The contents of the home of the artist Barbara, Lady Brassey of Apethorpe wI'll feature in the next sale at the Lincoln auction rooms.
Lady Brassey passed away at her home in Ketton, near Stamford, Lincolnshire, aged 98 in August 2010. Now, by instruction of the executors, the contents of her cottage, including silver, jewellery, furniture, ceramics and sporting books, will feature in the next sale at Lincolnshire auctioneers Golding Young & Thos. Mawer on Wednesday, September 21.
Auctioneer John Leatt said: "Lady Brassey was an accomplished artist and we are delighted to have been asked to handle the contents of her Stamford home. We expect a lot of interest in the items, in particular the Mutiny medals which are included in the sale."
Born in December 1911, Lady Brassey was the daughter of Leonard Jorgensen of Denmark. She married her first husband Lt-Col. Herbert Campbell Westmoreland (1894-1972) in 1934 and had a son Charles. She married for a second time in 1963 to become the second wife of the 2nd Baron Brassey of Apethorpe (1905-1967).
An accomplished artist working in oil on canvas, oil on paper and gouache, she was educated at Salisbury Art School and then won a scholarship to the Royal Academy School where she was awarded the silver medal. She spent many years studying with Graham Sutherland and Bernard Adams and had exhibited in galleries across the UK, the USA and South Africa.
One of the highlights of the sale is a group of three medals presented to Colonel Herbert Lowe Campbell of the 52nd Bengal Native Infantry and Bengal Staff Corps. The medals, which comprise of the Punjab 1848 with two clasps Mooltan and Goojerat, the Indian Mutiny medal 1857 with one clasp Dehli and the Empress of Indian 1877, are estimated to sell for between £2,000 and £3,000.
Herbert Lowe Campbell (1826-1881) was commissioned into the 52nd Bengal Native Infantry in 1844 rising through the ranks to Colonel by 1875. On November 20, 1854, he was appointed Adjutant of his regiment and on June 16, 1857, he fought off a sepoy (an Indian private soldier) who tried to bayonet him.
The 52nd mutinied on September 18, 1857, deserting en masse and in May 1858,
the regiment was annihilated by the British and 'never heard of again'. Campbell fought with his regiment in the 2nd Sikh War and was accorded the Punjab medal with two clasps, Moolton and Goojerat, and his Mutiny medal has the one clasp of Dehli. By 1877, he was the Commandant of the 9th Bengal Cavalry in which he was awarded the Empress of India medal - a medal awarded to all Colonels' Commandants.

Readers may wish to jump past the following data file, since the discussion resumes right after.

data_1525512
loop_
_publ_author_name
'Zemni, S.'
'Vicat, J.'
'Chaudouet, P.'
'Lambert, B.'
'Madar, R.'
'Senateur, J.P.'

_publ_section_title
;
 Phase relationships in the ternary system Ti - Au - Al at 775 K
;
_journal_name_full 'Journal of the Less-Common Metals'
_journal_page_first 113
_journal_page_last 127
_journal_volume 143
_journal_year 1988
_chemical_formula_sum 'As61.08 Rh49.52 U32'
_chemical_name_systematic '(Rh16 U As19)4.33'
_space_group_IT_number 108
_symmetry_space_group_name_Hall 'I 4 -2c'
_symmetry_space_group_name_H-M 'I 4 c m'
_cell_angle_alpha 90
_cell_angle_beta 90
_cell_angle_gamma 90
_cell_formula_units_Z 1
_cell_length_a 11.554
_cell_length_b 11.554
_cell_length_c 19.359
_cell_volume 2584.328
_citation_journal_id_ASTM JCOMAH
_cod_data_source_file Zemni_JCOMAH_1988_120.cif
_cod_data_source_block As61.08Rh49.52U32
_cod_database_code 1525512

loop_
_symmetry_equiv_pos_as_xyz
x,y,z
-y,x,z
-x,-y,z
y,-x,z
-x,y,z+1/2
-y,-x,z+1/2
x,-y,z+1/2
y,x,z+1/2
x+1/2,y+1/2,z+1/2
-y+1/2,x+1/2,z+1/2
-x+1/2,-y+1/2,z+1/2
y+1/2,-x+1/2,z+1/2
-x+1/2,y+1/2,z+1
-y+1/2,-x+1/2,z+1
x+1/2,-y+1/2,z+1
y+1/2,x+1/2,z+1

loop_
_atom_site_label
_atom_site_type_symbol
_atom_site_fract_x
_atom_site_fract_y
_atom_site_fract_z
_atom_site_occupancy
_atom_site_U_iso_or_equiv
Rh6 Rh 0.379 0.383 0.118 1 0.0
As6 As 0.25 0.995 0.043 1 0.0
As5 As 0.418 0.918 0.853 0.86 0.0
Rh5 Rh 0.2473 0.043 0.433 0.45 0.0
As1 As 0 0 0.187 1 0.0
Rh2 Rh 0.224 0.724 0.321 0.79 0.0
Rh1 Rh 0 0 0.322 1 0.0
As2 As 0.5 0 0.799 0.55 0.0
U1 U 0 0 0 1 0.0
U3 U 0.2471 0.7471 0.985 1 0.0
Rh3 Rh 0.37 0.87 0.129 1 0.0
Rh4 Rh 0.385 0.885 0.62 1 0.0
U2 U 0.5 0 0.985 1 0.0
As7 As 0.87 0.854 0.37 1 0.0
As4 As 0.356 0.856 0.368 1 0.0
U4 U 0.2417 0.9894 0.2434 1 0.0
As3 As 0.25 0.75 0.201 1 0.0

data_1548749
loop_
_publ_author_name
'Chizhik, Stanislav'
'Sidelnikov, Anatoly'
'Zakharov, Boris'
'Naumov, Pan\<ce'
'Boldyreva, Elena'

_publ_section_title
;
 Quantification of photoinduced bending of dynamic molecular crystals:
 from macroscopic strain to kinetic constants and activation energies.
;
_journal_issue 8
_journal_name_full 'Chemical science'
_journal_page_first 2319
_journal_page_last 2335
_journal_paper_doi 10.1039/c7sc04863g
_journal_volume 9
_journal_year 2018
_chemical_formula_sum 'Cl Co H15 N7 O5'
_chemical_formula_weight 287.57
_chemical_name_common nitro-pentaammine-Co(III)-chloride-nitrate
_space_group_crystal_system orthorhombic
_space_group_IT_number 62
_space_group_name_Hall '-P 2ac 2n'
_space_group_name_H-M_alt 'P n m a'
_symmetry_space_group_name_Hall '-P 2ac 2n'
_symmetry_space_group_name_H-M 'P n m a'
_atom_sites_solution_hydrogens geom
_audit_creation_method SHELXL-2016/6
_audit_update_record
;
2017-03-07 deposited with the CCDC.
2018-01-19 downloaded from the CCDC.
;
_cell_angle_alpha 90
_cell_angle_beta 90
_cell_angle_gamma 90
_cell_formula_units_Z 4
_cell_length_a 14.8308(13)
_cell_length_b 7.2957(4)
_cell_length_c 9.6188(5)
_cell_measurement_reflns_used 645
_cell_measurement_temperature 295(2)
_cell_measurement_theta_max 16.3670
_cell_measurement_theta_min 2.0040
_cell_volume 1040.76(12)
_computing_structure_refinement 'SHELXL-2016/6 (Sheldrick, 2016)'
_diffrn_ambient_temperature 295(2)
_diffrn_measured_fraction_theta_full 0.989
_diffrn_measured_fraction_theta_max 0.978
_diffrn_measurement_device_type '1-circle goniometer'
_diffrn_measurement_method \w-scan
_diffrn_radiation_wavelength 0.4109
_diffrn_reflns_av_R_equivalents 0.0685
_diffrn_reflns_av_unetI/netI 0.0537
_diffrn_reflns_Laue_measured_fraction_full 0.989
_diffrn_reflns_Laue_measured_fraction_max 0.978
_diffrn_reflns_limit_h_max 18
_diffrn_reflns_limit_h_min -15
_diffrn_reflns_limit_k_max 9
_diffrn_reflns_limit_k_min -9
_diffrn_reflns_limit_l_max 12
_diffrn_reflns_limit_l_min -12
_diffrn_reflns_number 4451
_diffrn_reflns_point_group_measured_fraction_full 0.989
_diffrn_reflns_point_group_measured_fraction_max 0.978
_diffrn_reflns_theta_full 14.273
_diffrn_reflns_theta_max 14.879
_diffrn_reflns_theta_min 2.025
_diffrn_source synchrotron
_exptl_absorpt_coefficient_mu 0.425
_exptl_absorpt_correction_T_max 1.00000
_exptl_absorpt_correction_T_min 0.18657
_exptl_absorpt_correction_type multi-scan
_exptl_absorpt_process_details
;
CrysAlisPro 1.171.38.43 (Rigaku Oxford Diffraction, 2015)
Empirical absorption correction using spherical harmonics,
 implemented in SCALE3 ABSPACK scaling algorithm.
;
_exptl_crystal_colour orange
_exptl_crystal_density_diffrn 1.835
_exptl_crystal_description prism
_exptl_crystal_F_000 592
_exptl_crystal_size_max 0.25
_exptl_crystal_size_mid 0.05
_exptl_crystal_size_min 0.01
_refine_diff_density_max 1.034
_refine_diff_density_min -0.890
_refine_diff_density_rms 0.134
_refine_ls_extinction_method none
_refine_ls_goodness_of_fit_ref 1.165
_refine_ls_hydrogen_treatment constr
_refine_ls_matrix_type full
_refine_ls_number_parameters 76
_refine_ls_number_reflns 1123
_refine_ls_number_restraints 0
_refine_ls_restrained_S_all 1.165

Campbell was the longest serving commandant of the 9th Bengal Lancers for a total of 17 years. He took his regiment on the memorable expedition to Malta in 1878 but was invalided back to England in March 1880 and passed away in August 1881.
Also included in items from Lady Brassey's home is a 17th century oak draw leaf table from her living room which is estimated to sell for between £5,000 and £7,000, an early 19th century satinwood bow fronted chest of drawers with an estimate of £1,500 to £2,000 and a similar period sofa table which is expected to make between £1,200 and £1,500.
An interesting collection of sporting books includes a set of four limited edition books on British Birds, written and illustrated by Archibald Thorburn, which are an edition 44 out of 105 copies and are estimated at between £1,500 and £2,000.
In the silver section, a Victorian silver claret jug presented by Sir Robert Montgomery, the Governor of the Punjab, to Lieut. J.B. Westmoreland of the Royal Engineers as a 'token of appreciation for his services', dated 1864, is estimated to sell for between £300 and £500 and is being sold with another claret jug from the estate with the same estimate.
Items from other vendors are also featured in the sale, including a limited edition set of four 22 carat gold and two silver medallions produced to commemorate the 25th anniversary of the Atlantic Charter 1941 to 1966 which are expected to sell for between £8,000 and £10,000.
A 19th century Swiss musical box has an estimate of between £400 and £600 and a sampler by Mary Kendall of Normanby School dated May 3, 1823, is expected to sell for between £100 and £200. A longcase clock by David Patterson of Sunderland is included in a selection of four longcase clocks in the sale and has an estimated of between £1,500 and £2,000 and there are also various collections of Lincolnshire and other related postcards.